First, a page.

Having worked in areas of social challenge, Chris brings a level of determination and complete refusal to believe that deprivation should be a barrier that stops children from fulfilling their potential and aspiration.

Chris has faced situations with challenging behaviours before and believes that it is about understanding students and why you want them to do something. “It’s not about power, it’s about purpose.”

“Naturally I want every single student to achieve excellence, whatever that represents for them. I want them to have those life chances and opportunities. I want to see an increase in results and outcomes.”

However, he also believes in teaching them how to be resilient and how to deal with the fact that education is not a linear journey. He says: “There will be ups and downs along the way but they can still enjoy success along that journey – it’s not just about the end point. I want that [vision] to breed a sense of positivity and inclusion, and that every student can recognise that they are valued and they have something to contribute.”

Speaking about immediate improvement, Chris’ biggest focus, like many other schools in the city, is attendance. He says: “I want every child to want, and to love, to come to school. I want them to recognise they have a place here in Alsop High School and that we deeply care about them and we will not only look after them, but we will serve them.”

“I want students to feel secure and be inspired by the academic process of learning which is all about the high-quality teaching and learning, where staff are regularly coached and supported to be the very best version of themselves. Once you have that going on in a school, then you have something really special because that will drive the future improvements.”

Alsop High School is a school where the community wants it to do well. He says: “The community recognises we have had some challenging times but they are fully behind us.

“I really want to build upon this as we still have hard to reach families and want to show them that the school can work for them. We’re investing a lot in adult education, in the hope that this will become a hub in the community for people where they might not have had the greatest experience in education previously.”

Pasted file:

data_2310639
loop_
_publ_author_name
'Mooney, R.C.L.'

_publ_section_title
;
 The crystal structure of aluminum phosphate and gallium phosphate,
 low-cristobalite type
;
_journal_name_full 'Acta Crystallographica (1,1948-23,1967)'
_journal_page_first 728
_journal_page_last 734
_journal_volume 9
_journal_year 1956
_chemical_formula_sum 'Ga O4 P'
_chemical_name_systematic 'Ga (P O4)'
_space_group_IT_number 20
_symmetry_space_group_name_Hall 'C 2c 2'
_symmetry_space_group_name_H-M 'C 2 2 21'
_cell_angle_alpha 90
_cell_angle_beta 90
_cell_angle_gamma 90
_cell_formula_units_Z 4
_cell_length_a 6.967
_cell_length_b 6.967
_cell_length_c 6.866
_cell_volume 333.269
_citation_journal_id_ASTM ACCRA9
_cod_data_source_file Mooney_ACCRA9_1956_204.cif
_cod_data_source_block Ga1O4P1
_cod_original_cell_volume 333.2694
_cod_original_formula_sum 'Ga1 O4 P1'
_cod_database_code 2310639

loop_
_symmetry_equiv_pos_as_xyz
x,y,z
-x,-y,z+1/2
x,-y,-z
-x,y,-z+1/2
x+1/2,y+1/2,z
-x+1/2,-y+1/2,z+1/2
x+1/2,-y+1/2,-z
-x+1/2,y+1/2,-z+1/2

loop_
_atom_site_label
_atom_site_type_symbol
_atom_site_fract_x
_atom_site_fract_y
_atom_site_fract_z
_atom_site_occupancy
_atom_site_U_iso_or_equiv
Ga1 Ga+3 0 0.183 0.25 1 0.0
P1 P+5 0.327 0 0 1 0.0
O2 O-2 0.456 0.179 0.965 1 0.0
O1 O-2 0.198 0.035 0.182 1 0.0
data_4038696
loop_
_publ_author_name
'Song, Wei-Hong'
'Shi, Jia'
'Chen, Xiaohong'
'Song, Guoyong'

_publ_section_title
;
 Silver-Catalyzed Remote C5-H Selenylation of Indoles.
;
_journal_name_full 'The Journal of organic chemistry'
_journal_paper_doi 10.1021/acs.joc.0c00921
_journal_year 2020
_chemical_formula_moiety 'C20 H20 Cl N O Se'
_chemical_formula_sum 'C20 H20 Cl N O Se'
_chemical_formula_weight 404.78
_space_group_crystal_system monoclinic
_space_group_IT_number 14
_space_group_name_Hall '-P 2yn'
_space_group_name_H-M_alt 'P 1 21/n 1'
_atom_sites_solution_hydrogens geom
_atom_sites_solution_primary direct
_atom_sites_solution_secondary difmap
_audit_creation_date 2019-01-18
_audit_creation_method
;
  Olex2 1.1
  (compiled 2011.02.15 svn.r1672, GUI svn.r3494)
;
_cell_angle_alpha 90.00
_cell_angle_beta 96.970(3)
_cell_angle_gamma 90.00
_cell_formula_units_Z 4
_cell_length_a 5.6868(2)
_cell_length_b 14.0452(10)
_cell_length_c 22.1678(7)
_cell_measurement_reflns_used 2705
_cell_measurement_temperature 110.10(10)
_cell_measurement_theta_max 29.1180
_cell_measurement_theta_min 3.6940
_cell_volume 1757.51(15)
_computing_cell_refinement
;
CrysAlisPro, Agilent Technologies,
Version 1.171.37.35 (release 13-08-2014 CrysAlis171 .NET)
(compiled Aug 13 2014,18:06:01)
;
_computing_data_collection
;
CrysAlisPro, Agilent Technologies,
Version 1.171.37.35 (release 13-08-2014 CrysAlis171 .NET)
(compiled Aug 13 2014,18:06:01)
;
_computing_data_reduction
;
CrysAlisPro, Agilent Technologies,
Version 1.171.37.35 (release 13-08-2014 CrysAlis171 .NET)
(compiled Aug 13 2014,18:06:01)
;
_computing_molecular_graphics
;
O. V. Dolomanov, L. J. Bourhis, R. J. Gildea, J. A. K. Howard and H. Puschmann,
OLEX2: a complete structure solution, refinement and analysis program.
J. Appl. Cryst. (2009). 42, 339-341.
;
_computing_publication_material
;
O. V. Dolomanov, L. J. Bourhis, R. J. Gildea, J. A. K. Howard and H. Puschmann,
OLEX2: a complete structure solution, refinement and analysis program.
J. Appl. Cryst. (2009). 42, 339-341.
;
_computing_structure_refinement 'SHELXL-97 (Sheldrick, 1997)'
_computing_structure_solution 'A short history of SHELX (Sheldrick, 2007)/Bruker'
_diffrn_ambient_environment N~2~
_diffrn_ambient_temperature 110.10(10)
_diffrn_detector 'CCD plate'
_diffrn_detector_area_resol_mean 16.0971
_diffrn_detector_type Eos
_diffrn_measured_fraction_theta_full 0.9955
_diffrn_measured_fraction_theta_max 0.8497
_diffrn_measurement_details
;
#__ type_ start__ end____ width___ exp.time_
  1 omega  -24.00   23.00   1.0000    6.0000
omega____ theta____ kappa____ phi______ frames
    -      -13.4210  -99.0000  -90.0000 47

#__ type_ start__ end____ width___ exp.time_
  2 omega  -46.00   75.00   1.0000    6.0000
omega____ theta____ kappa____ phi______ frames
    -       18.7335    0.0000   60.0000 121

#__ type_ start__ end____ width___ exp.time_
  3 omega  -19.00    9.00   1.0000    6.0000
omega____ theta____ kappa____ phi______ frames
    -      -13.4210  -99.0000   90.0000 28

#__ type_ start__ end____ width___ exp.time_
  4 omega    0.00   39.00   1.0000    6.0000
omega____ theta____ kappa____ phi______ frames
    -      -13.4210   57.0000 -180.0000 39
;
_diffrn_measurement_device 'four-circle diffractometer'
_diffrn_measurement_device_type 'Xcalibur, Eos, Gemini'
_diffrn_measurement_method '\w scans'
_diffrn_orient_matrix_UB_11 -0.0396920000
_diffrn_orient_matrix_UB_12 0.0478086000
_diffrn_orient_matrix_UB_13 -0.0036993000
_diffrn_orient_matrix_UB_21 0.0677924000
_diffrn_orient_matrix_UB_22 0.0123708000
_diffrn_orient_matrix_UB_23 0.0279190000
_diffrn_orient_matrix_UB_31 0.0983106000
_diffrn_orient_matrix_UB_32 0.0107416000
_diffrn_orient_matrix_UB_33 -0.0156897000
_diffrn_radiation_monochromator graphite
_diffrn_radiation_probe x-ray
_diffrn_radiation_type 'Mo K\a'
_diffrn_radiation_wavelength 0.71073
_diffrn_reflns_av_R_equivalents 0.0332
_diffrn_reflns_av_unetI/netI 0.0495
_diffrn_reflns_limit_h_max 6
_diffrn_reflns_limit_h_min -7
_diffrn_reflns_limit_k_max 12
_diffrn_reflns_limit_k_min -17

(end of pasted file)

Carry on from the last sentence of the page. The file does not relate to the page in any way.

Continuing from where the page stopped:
Talking about his strong team of over 190 staff, Chris reckons he has the most committed staff in Liverpool – although he quickly adds he doesn’t want to be too controversial with that statement!

“They are just fantastic! They work long hours on behalf of the students that they serve and I’m looking forward to working with them to ensuring that we focus our energies on improving teaching and learning, to ensure every student can learn and fulfil their potential.”

For Alsop, the school understands it has to move forward and there are things to improve. Chris says: “We need to do this in a sustainable way that means staff are happy to work here, and be a part of Team Alsop and are going to be here for years to come, serving the community. It is no good doing things that burn people out for the year and then move on – meaningful and manageable change is what we’re looking for.”

Posed with the question ‘where do you see Alsop High School by this time next year?’ Chris says: “I’d like to ensure we are a school where students are safe, happy, well looked after. I’d also like to be recognised, as a community, that we are providing a very high-quality education for young people.

“I also expect that there will be excellent teaching in every classroom and we will really focus our principles around retrieval practice and extending writing and reading. Ultimately in time this will increase outcomes and progress for students, and ensure they are all moving on to really meaningful destinations in the future.”